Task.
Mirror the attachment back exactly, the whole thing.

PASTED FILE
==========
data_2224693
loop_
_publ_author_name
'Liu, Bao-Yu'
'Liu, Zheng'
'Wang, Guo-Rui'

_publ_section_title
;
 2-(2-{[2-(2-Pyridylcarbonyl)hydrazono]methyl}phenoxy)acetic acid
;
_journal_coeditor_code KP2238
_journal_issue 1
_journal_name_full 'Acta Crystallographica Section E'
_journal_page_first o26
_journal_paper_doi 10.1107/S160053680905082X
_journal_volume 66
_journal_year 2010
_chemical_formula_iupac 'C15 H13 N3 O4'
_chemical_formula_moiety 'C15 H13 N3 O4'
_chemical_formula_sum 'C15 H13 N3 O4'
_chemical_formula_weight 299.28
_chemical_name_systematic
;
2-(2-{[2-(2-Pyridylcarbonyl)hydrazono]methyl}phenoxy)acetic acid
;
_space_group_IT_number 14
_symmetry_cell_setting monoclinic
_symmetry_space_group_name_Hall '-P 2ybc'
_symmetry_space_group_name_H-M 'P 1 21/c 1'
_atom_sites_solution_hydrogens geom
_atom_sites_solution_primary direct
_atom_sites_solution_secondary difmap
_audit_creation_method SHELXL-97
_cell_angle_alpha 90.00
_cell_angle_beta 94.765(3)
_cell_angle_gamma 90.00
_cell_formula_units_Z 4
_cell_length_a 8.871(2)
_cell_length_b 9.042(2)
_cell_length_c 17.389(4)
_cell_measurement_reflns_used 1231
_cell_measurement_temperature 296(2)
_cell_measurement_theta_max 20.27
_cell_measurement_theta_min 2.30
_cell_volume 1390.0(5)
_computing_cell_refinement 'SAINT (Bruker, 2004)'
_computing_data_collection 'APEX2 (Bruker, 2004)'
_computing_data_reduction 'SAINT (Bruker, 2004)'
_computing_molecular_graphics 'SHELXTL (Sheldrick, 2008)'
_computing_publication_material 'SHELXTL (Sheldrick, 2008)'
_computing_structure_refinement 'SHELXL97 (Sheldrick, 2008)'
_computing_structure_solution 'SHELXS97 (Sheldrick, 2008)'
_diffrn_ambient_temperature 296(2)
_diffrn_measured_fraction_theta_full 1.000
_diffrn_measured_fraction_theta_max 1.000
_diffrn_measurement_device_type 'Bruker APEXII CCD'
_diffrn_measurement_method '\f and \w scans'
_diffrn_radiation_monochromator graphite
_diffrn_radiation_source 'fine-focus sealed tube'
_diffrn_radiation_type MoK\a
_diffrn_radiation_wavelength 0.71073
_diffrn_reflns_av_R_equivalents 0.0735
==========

data_2224693
loop_
_publ_author_name
'Liu, Bao-Yu'
'Liu, Zheng'
'Wang, Guo-Rui'

_publ_section_title
;
 2-(2-{[2-(2-Pyridylcarbonyl)hydrazono]methyl}phenoxy)acetic acid
;
_journal_coeditor_code KP2238
_journal_issue 1
_journal_name_full 'Acta Crystallographica Section E'
_journal_page_first o26
_journal_paper_doi 10.1107/S160053680905082X
_journal_volume 66
_journal_year 2010
_chemical_formula_iupac 'C15 H13 N3 O4'
_chemical_formula_moiety 'C15 H13 N3 O4'
_chemical_formula_sum 'C15 H13 N3 O4'
_chemical_formula_weight 299.28
_chemical_name_systematic
;
2-(2-{[2-(2-Pyridylcarbonyl)hydrazono]methyl}phenoxy)acetic acid
;
_space_group_IT_number 14
_symmetry_cell_setting monoclinic
_symmetry_space_group_name_Hall '-P 2ybc'
_symmetry_space_group_name_H-M 'P 1 21/c 1'
_atom_sites_solution_hydrogens geom
_atom_sites_solution_primary direct
_atom_sites_solution_secondary difmap
_audit_creation_method SHELXL-97
_cell_angle_alpha 90.00
_cell_angle_beta 94.765(3)
_cell_angle_gamma 90.00
_cell_formula_units_Z 4
_cell_length_a 8.871(2)
_cell_length_b 9.042(2)
_cell_length_c 17.389(4)
_cell_measurement_reflns_used 1231
_cell_measurement_temperature 296(2)
_cell_measurement_theta_max 20.27
_cell_measurement_theta_min 2.30
_cell_volume 1390.0(5)
_computing_cell_refinement 'SAINT (Bruker, 2004)'
_computing_data_collection 'APEX2 (Bruker, 2004)'
_computing_data_reduction 'SAINT (Bruker, 2004)'
_computing_molecular_graphics 'SHELXTL (Sheldrick, 2008)'
_computing_publication_material 'SHELXTL (Sheldrick, 2008)'
_computing_structure_refinement 'SHELXL97 (Sheldrick, 2008)'
_computing_structure_solution 'SHELXS97 (Sheldrick, 2008)'
_diffrn_ambient_temperature 296(2)
_diffrn_measured_fraction_theta_full 1.000
_diffrn_measured_fraction_theta_max 1.000
_diffrn_measurement_device_type 'Bruker APEXII CCD'
_diffrn_measurement_method '\f and \w scans'
_diffrn_radiation_monochromator graphite
_diffrn_radiation_source 'fine-focus sealed tube'
_diffrn_radiation_type MoK\a
_diffrn_radiation_wavelength 0.71073
_diffrn_reflns_av_R_equivalents 0.0735